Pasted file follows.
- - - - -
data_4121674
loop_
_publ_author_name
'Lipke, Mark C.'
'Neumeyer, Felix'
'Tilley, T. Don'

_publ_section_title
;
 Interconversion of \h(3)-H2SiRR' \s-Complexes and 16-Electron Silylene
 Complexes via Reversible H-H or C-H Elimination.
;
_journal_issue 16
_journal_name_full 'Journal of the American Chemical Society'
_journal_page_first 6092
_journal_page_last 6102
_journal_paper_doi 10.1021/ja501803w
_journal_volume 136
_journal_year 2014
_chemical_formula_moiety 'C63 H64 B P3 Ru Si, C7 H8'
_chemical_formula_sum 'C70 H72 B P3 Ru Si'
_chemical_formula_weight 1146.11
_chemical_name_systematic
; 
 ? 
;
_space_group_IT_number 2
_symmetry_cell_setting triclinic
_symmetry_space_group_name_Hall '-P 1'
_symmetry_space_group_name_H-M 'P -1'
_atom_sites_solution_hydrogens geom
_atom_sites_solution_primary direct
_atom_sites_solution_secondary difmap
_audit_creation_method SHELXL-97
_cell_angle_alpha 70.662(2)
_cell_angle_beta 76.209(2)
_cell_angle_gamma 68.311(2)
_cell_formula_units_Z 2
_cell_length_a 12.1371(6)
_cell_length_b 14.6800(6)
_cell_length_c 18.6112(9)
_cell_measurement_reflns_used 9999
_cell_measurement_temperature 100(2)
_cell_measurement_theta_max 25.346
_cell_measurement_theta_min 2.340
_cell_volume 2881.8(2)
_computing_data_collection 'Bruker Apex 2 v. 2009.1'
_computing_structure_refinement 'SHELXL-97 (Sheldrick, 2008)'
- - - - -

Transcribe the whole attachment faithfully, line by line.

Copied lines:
data_4121674
loop_
_publ_author_name
'Lipke, Mark C.'
'Neumeyer, Felix'
'Tilley, T. Don'

_publ_section_title
;
 Interconversion of \h(3)-H2SiRR' \s-Complexes and 16-Electron Silylene
 Complexes via Reversible H-H or C-H Elimination.
;
_journal_issue 16
_journal_name_full 'Journal of the American Chemical Society'
_journal_page_first 6092
_journal_page_last 6102
_journal_paper_doi 10.1021/ja501803w
_journal_volume 136
_journal_year 2014
_chemical_formula_moiety 'C63 H64 B P3 Ru Si, C7 H8'
_chemical_formula_sum 'C70 H72 B P3 Ru Si'
_chemical_formula_weight 1146.11
_chemical_name_systematic
; 
 ? 
;
_space_group_IT_number 2
_symmetry_cell_setting triclinic
_symmetry_space_group_name_Hall '-P 1'
_symmetry_space_group_name_H-M 'P -1'
_atom_sites_solution_hydrogens geom
_atom_sites_solution_primary direct
_atom_sites_solution_secondary difmap
_audit_creation_method SHELXL-97
_cell_angle_alpha 70.662(2)
_cell_angle_beta 76.209(2)
_cell_angle_gamma 68.311(2)
_cell_formula_units_Z 2
_cell_length_a 12.1371(6)
_cell_length_b 14.6800(6)
_cell_length_c 18.6112(9)
_cell_measurement_reflns_used 9999
_cell_measurement_temperature 100(2)
_cell_measurement_theta_max 25.346
_cell_measurement_theta_min 2.340
_cell_volume 2881.8(2)
_computing_data_collection 'Bruker Apex 2 v. 2009.1'
_computing_structure_refinement 'SHELXL-97 (Sheldrick, 2008)'